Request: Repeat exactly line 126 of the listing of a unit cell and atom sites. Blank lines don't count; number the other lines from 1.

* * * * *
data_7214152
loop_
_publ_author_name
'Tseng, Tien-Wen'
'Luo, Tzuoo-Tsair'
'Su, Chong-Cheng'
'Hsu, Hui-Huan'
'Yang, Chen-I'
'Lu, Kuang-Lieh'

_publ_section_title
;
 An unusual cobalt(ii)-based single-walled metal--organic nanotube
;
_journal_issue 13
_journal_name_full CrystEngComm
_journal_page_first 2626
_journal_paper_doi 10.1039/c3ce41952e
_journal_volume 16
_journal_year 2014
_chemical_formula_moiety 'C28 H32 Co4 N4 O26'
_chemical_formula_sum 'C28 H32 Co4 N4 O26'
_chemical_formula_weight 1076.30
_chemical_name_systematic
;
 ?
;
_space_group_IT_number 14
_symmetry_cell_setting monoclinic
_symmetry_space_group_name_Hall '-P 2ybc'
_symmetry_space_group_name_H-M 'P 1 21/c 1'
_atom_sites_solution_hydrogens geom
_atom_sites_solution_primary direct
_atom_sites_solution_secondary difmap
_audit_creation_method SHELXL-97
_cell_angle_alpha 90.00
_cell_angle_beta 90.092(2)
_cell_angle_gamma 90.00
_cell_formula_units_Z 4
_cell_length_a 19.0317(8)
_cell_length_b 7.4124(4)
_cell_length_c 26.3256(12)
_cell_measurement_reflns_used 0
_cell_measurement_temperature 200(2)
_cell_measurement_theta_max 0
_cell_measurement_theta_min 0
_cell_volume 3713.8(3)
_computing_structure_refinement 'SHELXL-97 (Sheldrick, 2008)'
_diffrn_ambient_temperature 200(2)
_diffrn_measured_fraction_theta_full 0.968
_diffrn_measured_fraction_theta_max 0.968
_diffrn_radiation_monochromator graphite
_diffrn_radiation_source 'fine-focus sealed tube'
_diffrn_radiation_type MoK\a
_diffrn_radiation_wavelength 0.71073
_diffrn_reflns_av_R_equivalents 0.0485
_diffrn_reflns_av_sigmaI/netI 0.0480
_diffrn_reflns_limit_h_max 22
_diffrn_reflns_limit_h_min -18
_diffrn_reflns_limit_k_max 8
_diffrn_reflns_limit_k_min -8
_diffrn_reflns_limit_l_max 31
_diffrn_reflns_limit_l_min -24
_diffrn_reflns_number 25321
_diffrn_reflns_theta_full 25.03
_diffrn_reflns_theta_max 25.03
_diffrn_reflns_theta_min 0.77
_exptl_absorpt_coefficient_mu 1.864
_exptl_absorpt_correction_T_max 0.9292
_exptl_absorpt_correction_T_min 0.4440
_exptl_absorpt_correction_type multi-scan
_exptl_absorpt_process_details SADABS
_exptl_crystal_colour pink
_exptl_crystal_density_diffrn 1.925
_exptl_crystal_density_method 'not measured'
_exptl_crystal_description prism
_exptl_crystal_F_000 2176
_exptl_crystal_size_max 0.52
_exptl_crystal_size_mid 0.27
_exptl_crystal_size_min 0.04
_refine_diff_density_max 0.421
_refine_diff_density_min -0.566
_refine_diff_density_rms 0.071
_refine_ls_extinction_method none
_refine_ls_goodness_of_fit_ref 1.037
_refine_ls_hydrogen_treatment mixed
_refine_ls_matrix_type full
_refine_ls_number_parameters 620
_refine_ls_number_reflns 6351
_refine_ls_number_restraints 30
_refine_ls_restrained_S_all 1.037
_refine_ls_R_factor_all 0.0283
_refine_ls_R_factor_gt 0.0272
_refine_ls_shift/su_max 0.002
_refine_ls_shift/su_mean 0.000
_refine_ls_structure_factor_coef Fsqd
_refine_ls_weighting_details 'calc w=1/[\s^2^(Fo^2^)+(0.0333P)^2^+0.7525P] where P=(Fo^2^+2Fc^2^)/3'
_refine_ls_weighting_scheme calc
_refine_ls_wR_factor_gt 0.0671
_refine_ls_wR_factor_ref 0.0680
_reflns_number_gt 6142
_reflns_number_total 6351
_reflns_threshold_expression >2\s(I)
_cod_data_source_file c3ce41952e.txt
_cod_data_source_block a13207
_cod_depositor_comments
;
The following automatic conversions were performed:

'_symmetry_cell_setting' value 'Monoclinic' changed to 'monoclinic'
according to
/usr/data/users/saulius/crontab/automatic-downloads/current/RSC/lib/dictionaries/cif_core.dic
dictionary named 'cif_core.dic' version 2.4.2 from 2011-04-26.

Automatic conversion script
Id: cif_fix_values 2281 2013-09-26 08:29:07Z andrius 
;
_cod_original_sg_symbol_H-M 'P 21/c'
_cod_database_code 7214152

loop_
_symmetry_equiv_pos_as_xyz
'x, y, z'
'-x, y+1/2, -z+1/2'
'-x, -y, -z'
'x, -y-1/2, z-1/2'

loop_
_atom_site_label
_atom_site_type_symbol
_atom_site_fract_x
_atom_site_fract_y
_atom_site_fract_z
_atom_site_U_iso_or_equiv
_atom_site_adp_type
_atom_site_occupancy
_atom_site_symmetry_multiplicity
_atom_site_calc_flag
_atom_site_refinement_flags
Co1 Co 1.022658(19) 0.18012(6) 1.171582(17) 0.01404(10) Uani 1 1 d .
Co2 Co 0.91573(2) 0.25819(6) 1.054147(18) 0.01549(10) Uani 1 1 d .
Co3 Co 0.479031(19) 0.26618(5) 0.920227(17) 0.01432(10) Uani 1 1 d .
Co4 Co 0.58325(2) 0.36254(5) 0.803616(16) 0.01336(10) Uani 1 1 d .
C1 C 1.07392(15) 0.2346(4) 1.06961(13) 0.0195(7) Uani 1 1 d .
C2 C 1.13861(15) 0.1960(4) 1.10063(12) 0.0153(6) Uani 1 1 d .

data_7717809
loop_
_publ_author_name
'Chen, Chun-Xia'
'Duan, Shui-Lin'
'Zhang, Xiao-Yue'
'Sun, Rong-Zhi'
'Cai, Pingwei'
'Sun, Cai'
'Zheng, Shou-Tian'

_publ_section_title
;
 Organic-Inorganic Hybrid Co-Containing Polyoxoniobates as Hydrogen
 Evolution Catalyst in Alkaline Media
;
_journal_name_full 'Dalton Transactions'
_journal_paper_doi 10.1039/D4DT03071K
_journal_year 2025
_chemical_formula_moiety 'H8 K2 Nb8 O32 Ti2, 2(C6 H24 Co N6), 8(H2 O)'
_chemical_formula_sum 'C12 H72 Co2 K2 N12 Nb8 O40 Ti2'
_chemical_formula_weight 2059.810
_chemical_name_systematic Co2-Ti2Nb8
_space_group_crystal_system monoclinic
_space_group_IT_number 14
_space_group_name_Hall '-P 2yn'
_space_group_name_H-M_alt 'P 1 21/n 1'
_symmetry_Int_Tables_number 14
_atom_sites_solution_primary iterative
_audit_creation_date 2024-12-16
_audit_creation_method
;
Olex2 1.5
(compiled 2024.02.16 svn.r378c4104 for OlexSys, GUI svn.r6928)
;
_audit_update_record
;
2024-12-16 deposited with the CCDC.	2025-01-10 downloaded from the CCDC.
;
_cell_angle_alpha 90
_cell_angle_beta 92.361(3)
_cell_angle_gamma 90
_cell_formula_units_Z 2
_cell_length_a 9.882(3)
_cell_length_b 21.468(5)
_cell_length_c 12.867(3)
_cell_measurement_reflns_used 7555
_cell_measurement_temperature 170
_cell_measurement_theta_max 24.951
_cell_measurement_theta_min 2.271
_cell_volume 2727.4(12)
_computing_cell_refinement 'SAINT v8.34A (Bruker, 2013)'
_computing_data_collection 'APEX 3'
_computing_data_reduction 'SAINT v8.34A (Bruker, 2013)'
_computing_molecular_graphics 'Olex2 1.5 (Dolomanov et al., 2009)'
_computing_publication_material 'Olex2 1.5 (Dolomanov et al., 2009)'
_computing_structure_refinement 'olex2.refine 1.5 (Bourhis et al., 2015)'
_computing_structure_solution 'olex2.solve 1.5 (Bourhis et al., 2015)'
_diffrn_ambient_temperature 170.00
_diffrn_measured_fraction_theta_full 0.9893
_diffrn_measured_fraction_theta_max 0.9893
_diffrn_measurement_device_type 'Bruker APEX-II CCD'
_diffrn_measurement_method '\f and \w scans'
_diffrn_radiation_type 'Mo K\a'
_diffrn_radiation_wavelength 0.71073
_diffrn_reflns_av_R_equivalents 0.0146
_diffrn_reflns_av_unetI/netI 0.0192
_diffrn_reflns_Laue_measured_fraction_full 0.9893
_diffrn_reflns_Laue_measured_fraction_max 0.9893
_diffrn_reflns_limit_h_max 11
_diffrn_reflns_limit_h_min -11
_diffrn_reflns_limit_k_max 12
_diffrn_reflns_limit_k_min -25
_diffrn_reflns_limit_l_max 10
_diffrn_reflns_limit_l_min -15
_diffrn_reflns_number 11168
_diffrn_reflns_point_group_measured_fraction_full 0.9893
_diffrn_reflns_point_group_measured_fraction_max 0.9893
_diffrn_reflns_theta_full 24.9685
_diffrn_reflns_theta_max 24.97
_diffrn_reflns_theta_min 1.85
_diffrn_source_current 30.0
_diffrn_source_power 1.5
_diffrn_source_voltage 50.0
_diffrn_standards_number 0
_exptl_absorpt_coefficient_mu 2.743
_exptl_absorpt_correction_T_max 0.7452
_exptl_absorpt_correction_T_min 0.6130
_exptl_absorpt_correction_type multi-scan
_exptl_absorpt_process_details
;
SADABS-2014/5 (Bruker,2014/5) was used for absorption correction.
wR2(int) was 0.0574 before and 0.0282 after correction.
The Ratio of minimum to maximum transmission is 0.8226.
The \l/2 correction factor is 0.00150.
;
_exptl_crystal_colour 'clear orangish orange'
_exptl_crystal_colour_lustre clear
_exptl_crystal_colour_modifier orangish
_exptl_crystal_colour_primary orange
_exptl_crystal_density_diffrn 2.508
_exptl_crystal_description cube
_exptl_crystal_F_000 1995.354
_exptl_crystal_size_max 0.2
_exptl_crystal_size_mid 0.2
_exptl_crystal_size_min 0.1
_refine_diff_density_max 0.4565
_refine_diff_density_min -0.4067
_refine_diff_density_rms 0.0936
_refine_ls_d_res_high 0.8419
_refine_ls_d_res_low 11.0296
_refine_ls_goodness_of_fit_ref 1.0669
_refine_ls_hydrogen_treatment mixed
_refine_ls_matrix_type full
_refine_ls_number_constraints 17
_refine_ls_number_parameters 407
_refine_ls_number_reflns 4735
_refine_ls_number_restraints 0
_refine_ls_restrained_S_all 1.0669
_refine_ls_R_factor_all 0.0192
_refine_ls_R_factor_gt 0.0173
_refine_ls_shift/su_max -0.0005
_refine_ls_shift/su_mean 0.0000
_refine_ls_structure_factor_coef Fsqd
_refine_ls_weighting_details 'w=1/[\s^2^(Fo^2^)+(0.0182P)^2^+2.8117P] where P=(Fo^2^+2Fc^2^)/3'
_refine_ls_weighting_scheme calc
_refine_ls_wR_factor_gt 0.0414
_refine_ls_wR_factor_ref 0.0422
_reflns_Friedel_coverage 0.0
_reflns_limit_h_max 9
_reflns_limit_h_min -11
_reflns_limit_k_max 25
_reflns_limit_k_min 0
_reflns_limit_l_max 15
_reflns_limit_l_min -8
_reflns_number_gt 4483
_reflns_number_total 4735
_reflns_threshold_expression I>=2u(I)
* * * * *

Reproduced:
_atom_site_fract_x